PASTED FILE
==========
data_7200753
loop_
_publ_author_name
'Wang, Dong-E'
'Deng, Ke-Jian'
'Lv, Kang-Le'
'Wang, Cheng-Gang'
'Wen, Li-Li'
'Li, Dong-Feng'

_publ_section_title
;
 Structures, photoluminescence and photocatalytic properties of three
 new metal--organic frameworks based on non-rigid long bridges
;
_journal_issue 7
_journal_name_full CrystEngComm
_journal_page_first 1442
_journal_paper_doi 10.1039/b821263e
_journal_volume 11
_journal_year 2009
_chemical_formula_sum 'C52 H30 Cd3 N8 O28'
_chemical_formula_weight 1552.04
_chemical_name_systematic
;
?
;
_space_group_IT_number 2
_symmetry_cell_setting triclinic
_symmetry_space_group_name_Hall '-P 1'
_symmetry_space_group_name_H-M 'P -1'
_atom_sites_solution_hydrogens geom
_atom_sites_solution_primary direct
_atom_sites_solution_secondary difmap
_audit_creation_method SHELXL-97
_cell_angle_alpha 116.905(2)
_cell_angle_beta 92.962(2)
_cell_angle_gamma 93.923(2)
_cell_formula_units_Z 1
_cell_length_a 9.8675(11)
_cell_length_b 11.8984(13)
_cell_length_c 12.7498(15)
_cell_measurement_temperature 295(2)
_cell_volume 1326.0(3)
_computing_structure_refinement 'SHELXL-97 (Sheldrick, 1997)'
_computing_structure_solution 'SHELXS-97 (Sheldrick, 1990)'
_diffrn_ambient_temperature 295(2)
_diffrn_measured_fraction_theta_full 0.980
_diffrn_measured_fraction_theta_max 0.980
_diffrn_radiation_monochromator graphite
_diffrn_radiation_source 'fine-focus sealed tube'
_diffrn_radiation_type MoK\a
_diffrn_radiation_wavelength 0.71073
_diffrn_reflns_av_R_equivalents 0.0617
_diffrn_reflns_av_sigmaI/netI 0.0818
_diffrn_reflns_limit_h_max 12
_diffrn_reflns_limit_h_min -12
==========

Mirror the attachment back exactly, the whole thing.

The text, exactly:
data_7200753
loop_
_publ_author_name
'Wang, Dong-E'
'Deng, Ke-Jian'
'Lv, Kang-Le'
'Wang, Cheng-Gang'
'Wen, Li-Li'
'Li, Dong-Feng'

_publ_section_title
;
 Structures, photoluminescence and photocatalytic properties of three
 new metal--organic frameworks based on non-rigid long bridges
;
_journal_issue 7
_journal_name_full CrystEngComm
_journal_page_first 1442
_journal_paper_doi 10.1039/b821263e
_journal_volume 11
_journal_year 2009
_chemical_formula_sum 'C52 H30 Cd3 N8 O28'
_chemical_formula_weight 1552.04
_chemical_name_systematic
;
?
;
_space_group_IT_number 2
_symmetry_cell_setting triclinic
_symmetry_space_group_name_Hall '-P 1'
_symmetry_space_group_name_H-M 'P -1'
_atom_sites_solution_hydrogens geom
_atom_sites_solution_primary direct
_atom_sites_solution_secondary difmap
_audit_creation_method SHELXL-97
_cell_angle_alpha 116.905(2)
_cell_angle_beta 92.962(2)
_cell_angle_gamma 93.923(2)
_cell_formula_units_Z 1
_cell_length_a 9.8675(11)
_cell_length_b 11.8984(13)
_cell_length_c 12.7498(15)
_cell_measurement_temperature 295(2)
_cell_volume 1326.0(3)
_computing_structure_refinement 'SHELXL-97 (Sheldrick, 1997)'
_computing_structure_solution 'SHELXS-97 (Sheldrick, 1990)'
_diffrn_ambient_temperature 295(2)
_diffrn_measured_fraction_theta_full 0.980
_diffrn_measured_fraction_theta_max 0.980
_diffrn_radiation_monochromator graphite
_diffrn_radiation_source 'fine-focus sealed tube'
_diffrn_radiation_type MoK\a
_diffrn_radiation_wavelength 0.71073
_diffrn_reflns_av_R_equivalents 0.0617
_diffrn_reflns_av_sigmaI/netI 0.0818
_diffrn_reflns_limit_h_max 12
_diffrn_reflns_limit_h_min -12